- Discount - Micromat TechTool Pro 7 MAC
- Discount - Acala DVD Copy
- Download Artlantis Studio 5 (32 bit)
- Download Adobe InCopy CS6
- Download Corel Draw Graphics Suite X4 SP2
- 99.95$ Adobe ColdFusion Builder 2 cheap oem
- Buy Lynda.com - Creating Dynamic Menus (en)
- Buy OEM Cyberlink Powercinema 5
- 259.95$ Autodesk Alias Surface 2012 (32-bit) cheap oem
- Download Lynda.com - Trapcode Particular Essential Training
- 199.95$ Autodesk Showcase 2012 (64-bit) cheap oem
- 89.95$ Rosetta Stone - Learn Chinese (Mandarin) (Level 1, 2 & 3 Set) MAC cheap oem
|Its Own Thing: KaiserCartel, February 5 at RIBCO|
|Music - Feature Stories|
|Written by Jeff Ignatius|
|Monday, 02 February 2009 15:21|
The influences of the Brooklyn-based duo KaiserCartel include punk rock on the "his" side and The Cure and My Bloody Valentine on the "her" side.
But good luck finding much evidence in the sound of the group, which is playing at RIBCO on Thursday in a Daytrotter.com show. The band's music is largely acoustic pop, and Courtney Kaiser's voice has a character like Aimee Mann's but without the flat disillusionment. Whistles and xylophones add sunshine to some tracks, but there's also a magnetic sadness in many.
Kaiser and Benjamin Cartel - both of whom sing and play multiple instruments - insist that the influences can be heard, and their comments reflect a wise understanding of the efficiency and directness of their own songs.
"We tell people what we love and what we listen to, and I don't know if it's necessarily what comes out from our music," Cartel said last week. But KaiserCartel has "a lot of the immediacy and energy and conciseness" of good punk rock, he said.
And listeners of My Bloody Valentine's Loveless record, with its warped wall-of-sound guitars, "don't have a clue what the words are, but they can get a sense of the emotion and the meaning behind the songs from the sound of the melody and the driving guitars," Kaiser said. "I think that you can feel that in our songs as well."
Kaiser and Cartel quit their teaching jobs last year - about a week after the release of their full-length debut, March Forth (a play on words with the date they first connected in 2004) - and have been on tour for all but a handful of weeks since, they said. They travel the country in a Toyota Prius that holds all their gear: a drum set that folds up into the bass drum, two amps, two guitars, a drum machine, and "a bunch of xylophones," Cartel said.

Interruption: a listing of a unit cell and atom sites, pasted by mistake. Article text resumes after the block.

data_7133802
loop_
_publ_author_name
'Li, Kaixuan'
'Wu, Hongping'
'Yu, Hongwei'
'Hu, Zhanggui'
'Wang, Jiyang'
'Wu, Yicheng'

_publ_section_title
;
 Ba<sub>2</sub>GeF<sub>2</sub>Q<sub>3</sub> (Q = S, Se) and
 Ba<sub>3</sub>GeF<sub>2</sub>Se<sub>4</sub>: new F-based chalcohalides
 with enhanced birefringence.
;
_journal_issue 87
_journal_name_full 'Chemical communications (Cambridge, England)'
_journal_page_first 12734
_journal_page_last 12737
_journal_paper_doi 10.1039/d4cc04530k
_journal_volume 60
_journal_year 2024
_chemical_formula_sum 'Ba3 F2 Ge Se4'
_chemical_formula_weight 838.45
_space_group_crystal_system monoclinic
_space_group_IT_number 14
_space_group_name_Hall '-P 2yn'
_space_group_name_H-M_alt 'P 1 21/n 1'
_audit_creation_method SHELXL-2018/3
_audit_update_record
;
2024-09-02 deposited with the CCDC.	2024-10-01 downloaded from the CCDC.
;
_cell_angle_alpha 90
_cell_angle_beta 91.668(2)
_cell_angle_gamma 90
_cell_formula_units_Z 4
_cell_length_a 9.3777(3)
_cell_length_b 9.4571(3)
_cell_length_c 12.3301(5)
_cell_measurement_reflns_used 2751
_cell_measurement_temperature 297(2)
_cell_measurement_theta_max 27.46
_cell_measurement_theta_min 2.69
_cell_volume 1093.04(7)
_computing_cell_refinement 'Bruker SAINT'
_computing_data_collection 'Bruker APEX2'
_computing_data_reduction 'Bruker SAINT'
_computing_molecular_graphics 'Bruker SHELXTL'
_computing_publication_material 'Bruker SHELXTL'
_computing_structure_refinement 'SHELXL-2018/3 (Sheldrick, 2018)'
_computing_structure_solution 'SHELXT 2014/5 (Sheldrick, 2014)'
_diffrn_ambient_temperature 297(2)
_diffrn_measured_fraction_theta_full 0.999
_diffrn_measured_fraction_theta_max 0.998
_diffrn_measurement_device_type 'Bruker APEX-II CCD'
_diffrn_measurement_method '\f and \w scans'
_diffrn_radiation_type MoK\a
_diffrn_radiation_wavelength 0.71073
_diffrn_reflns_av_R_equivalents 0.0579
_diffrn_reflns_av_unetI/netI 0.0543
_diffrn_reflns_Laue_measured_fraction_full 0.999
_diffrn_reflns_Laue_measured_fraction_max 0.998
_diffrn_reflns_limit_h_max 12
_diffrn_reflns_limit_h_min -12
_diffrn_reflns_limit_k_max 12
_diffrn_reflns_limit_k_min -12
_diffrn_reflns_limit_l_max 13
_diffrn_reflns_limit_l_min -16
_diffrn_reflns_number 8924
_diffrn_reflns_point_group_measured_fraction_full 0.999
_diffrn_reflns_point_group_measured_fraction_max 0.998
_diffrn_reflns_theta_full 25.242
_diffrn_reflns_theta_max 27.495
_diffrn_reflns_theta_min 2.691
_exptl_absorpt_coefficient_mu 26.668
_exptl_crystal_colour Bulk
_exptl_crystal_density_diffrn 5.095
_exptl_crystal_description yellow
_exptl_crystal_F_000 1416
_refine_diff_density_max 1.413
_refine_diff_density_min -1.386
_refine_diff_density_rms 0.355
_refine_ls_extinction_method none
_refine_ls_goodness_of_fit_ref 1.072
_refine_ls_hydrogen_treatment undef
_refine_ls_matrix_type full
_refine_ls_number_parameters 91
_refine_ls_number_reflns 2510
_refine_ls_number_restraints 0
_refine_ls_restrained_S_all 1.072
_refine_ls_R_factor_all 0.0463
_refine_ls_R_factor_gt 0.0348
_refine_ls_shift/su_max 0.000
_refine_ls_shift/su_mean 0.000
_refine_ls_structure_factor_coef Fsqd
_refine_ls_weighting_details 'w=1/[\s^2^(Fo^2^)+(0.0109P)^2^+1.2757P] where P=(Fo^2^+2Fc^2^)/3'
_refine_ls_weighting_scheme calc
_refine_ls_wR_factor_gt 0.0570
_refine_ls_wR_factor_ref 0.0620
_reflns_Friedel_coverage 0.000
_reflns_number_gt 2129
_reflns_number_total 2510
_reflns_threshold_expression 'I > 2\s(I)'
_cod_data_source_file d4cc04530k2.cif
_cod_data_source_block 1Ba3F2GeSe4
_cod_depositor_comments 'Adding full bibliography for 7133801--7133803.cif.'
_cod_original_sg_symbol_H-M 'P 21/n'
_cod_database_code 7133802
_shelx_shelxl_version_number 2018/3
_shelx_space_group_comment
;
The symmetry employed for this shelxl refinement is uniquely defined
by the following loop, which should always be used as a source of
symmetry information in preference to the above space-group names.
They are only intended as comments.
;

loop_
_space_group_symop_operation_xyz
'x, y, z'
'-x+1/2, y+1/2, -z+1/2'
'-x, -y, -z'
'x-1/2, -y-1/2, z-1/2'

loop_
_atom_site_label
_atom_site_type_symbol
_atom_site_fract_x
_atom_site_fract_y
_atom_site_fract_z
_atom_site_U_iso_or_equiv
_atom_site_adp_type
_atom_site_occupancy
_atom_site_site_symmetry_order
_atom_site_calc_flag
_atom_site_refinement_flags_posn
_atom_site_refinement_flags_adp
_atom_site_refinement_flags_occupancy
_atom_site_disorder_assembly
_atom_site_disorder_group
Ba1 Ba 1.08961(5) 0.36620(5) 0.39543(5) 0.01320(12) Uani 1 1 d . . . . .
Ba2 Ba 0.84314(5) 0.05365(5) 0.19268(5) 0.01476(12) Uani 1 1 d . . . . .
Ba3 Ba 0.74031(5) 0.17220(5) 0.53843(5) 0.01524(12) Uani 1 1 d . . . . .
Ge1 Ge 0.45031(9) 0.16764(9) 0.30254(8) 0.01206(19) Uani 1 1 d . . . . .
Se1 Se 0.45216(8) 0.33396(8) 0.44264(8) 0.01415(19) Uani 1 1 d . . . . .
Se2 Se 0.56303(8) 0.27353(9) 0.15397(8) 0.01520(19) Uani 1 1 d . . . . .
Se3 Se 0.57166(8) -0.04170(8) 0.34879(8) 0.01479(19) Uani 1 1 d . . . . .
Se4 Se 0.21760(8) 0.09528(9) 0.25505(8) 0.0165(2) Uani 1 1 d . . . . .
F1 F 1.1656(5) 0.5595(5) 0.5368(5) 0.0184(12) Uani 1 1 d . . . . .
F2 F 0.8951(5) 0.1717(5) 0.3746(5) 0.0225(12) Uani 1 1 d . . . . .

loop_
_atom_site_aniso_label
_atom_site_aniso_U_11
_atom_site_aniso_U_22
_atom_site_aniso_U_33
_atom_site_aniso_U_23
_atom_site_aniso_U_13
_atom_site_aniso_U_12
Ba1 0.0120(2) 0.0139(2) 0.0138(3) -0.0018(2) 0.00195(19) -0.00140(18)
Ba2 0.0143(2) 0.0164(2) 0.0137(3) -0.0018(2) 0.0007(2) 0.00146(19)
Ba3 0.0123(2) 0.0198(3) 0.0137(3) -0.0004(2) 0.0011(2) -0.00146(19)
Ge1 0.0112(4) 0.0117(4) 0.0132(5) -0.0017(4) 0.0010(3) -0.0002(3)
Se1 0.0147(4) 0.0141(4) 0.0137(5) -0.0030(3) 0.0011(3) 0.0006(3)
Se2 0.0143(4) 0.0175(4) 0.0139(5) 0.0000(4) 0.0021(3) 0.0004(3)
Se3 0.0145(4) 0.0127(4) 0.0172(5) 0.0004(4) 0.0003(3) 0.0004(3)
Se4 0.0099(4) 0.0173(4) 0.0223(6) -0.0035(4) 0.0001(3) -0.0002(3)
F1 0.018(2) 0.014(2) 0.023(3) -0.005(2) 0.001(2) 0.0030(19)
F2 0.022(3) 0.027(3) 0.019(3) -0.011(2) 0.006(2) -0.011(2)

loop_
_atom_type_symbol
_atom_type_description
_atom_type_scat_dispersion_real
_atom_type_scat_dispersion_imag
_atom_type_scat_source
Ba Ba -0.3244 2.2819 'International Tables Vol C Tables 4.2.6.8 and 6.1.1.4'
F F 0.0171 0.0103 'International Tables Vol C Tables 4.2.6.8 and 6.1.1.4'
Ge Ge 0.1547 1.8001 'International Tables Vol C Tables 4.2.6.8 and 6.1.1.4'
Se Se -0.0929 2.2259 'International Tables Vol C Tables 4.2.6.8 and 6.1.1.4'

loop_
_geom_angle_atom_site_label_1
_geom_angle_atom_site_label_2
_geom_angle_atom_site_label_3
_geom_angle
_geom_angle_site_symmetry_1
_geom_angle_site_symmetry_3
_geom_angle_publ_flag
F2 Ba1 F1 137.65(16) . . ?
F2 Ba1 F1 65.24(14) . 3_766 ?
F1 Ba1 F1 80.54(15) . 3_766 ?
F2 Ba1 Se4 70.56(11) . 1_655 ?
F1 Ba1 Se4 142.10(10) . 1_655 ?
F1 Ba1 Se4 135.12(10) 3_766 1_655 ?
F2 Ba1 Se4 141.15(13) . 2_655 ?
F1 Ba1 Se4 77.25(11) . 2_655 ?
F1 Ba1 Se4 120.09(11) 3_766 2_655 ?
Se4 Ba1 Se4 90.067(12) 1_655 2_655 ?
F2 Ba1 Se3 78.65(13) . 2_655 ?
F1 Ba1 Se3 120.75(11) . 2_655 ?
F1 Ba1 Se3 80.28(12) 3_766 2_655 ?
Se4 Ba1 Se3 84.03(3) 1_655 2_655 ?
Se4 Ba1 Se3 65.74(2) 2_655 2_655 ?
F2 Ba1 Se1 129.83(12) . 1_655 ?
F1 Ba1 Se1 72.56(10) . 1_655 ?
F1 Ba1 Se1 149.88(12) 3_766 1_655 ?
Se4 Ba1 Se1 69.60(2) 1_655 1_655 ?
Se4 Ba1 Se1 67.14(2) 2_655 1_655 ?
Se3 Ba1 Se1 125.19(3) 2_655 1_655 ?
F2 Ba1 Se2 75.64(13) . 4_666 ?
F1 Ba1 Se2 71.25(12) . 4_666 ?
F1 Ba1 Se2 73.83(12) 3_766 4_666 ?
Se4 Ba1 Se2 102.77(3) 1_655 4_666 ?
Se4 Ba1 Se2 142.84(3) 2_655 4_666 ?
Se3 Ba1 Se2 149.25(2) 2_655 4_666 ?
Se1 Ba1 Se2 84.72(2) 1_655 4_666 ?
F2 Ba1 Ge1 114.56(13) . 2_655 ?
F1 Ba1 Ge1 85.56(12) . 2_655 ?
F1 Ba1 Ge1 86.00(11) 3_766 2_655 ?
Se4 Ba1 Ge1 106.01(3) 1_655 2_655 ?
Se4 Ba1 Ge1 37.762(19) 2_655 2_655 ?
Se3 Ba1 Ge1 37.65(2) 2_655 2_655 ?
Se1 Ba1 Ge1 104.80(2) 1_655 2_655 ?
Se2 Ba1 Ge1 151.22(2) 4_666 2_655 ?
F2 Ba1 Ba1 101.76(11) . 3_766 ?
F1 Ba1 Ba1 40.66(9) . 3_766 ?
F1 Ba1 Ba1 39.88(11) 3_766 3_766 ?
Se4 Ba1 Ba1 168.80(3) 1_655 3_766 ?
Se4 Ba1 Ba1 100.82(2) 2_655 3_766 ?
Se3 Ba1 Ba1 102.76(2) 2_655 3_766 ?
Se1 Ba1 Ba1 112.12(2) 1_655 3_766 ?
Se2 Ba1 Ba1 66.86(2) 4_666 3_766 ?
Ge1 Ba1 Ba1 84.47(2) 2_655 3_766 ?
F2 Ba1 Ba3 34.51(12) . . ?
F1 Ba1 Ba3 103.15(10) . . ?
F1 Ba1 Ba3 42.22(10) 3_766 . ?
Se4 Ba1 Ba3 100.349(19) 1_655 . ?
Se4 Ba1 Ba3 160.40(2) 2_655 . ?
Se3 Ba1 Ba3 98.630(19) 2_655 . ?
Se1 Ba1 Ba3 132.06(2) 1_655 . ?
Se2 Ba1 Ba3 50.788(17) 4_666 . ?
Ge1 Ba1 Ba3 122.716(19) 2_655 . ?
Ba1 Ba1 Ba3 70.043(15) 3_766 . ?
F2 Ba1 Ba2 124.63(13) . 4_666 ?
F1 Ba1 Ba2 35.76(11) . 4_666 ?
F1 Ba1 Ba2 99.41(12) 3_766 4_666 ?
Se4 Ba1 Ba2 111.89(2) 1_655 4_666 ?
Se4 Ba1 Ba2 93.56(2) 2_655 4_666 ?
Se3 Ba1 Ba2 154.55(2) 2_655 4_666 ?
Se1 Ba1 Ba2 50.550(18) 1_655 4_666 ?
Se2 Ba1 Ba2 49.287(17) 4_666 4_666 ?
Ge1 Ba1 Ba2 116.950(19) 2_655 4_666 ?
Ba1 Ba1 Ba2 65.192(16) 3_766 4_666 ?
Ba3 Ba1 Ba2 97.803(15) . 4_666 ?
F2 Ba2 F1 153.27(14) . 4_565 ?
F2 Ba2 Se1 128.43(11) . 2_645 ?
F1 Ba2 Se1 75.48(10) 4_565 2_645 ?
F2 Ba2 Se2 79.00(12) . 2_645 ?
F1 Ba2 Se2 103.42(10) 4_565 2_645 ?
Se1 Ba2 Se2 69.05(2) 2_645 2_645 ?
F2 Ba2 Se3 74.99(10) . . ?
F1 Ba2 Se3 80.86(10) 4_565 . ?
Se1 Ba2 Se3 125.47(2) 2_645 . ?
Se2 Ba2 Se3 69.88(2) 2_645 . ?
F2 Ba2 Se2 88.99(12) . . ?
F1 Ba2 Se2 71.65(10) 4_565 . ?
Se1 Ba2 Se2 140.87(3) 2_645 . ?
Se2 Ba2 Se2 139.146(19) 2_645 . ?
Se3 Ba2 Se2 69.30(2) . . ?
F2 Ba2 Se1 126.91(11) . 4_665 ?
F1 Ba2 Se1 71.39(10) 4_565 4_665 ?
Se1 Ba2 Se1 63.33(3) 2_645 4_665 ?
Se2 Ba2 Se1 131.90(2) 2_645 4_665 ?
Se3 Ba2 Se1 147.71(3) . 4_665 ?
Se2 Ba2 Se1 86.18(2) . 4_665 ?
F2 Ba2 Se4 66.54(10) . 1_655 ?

"There's more room in a Prius than most people I think realize," Kaiser said.
The duo prides itself on sounding like a full band even with the two of them. Kaiser said they are "constantly challenging ourselves to see how many instruments we can play at one time." Cartel might be playing guitar and the kick drum at the same time, for example.
"Could you play guitar and bang on a xylophone in between riffs?" Kaiser said. "You want to constantly learn and grow and become a better musician and a better songwriter. When you choose to challenge yourself that way, it just keeps it interesting. The response from the crowd when we start doing things like that, they get really excited, too."
She added that audience members "feel like they close their eyes, and they hear a whole band."
Kaiser noted that there's another benefit to this way of doing things: "It's a lot easier to go on the road with two people," she said. "It's a lot more cost-effective. ... We made money off that first tour. We've never lost money on tour."
In part for those financial reasons, Kaiser and Cartel began touring together as separate solo acts, with each supporting the other musically on stage. "A lot of people were asking us when we were putting out a recording," Cartel said. "And we realized we hadn't thought about doing a band. ... We just kind of realized through doing it that it was its own thing."
While neither is still teaching, Kaiser said the xylophone is clearly tied to their backgrounds in education. (She taught music; he taught art.) The instrument is "something that everybody can play and play really well," she said. It has the added benefit of being portable.
Cartel said while the band has done educational things - such as a gig at a Phoenix high school - they don't miss teaching.
"Courtney and I were musicians before we were teachers," he said. "When I started teaching, I realized that getting up in front of people and leading a class is a bit like a performance."
But "we taught to play music," not the other way around, he said.
KaiserCartel will perform at RIBCO (1815 Second Avenue in Rock Island) on Thursday, February 5, with Thunder Power. The all-ages show starts at 5 p.m., and cover is $5.
Tags See All Tags